I think about the work that I do as a designer: it’s my job to make things for other people. I get hired by somebody to make something, and then that gets given to someone else—there are three steps there already. And if I do my job, and people love that, they share it with someone else, so there are potentially more steps after that. So how can I think about my job as anything other than giving a gift? Essentially, the best work that I do is when I say something I really believe to people that I care about. Those are the times when the work is the best, and the times that it’s not like that, I feel awful inside, because I’m not making mix tapes for people. My work so often, as a designer, that has eaten away at me, has been to realize that my role is frequently to generate desire in other people. And to make them want. And the reason that I’m so prone to want to look at the work that I do from now on as a gift is because a gift offers the promise of satiating that desire in some way. So maybe if I can short-circuit the system somehow—design is just a skill, and we all get the benefit to choose how we use our skills—maybe instead of using it to make people want things, I can use the same skills to give them things that satiate those same desires.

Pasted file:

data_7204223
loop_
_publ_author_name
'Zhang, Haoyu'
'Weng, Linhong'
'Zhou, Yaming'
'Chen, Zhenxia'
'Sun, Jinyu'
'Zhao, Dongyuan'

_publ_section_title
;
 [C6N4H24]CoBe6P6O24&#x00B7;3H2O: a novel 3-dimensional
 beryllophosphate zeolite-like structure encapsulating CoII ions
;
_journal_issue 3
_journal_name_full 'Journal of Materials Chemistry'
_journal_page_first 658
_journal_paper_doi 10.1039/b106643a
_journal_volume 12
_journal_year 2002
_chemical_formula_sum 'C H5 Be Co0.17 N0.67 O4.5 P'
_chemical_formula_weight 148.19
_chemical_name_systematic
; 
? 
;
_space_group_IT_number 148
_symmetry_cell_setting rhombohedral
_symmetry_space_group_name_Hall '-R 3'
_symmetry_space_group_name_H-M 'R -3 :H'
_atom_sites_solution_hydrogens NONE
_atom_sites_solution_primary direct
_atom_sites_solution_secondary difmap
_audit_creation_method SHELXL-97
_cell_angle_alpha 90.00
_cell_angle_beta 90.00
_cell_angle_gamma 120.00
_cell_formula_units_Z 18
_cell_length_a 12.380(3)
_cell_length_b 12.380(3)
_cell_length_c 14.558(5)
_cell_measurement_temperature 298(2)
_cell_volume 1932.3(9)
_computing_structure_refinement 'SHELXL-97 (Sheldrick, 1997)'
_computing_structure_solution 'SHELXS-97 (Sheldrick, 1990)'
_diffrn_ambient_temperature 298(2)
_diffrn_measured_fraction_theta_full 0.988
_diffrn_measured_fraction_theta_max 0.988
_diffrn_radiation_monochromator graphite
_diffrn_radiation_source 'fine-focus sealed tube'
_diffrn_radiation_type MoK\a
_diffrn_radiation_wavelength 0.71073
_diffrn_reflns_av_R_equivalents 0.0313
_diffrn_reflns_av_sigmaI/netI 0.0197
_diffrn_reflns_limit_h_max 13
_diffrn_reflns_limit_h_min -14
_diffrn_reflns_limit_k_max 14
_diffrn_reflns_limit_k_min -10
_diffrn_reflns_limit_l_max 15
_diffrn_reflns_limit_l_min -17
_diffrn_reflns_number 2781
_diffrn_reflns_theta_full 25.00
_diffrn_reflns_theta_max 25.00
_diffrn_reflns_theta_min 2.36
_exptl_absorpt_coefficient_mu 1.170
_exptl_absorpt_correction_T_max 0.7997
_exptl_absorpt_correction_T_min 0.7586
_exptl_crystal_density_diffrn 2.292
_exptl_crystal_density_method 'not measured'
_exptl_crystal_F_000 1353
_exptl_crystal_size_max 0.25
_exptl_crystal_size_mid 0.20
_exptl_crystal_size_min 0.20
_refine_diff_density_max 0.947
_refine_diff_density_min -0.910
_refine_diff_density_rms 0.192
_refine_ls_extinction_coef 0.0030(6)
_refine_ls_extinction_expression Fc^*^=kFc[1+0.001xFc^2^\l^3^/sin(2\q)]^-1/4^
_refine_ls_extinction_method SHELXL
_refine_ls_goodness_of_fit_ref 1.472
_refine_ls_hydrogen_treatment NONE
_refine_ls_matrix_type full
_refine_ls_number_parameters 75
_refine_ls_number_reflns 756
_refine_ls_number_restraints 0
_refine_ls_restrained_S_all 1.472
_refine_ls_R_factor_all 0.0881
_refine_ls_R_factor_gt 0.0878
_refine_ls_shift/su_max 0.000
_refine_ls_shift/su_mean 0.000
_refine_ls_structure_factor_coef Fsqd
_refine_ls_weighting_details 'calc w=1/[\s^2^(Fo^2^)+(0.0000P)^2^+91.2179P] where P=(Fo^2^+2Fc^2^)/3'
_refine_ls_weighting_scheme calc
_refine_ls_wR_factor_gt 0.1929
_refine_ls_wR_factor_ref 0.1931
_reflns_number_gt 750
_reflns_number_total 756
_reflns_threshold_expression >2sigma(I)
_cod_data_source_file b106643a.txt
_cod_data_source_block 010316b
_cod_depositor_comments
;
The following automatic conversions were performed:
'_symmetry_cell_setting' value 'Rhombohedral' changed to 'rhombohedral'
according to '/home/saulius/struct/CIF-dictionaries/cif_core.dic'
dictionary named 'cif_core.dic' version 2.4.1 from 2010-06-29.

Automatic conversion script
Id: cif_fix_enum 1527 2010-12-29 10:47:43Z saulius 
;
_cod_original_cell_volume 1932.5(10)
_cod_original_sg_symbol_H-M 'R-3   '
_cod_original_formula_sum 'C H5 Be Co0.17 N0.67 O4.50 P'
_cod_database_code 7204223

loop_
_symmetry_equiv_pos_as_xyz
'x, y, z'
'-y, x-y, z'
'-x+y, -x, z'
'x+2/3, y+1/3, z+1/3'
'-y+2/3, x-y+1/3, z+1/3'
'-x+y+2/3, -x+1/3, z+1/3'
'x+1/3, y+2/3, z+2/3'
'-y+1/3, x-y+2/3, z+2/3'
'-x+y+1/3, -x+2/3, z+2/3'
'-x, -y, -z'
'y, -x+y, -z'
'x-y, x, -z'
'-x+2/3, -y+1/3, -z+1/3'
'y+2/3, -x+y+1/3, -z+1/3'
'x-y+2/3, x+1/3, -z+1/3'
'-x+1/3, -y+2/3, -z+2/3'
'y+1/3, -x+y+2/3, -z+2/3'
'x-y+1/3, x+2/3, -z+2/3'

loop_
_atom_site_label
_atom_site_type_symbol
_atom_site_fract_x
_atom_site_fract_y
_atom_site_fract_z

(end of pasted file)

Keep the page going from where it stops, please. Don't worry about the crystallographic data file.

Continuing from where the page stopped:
The space that I’m working more and more frequently is the digital space. I’ve been thinking a lot about how one gives a gift whenever they’re in the digital space. We kind of understand how gifts work in real space: we typically have goods and services and then information. This is the stuff that makes up what we share with one another. And if I have a real photo and I give it to someone else—let’s say it’s a photo of my grandfather before he set off to go to war—if my grandmother gave me that photo, she no longer has it. If I do someone a service, like help a friend move, it’s the inconvenience and the time investment of that that becomes the cost. There’s always a sacrifice when you give a gift, and the bigger the sacrifice, the more the gift is worth. That’s why we say that the ultimate gift is sacrificing your life for someone. There’s a third classification of information, and that’s sort of where digital lives, because when something is digital it turns into information: it’s all bits and bytes and ones and zeros and all of that. The thing about information is that it sort of has an infinite multiplicity to it, right? So if I email someone a photo, I don’t lose it: I still have it. That lowers the cost of the gift. Digital makes us more prone to share things, but it also reduces our capacity to give things.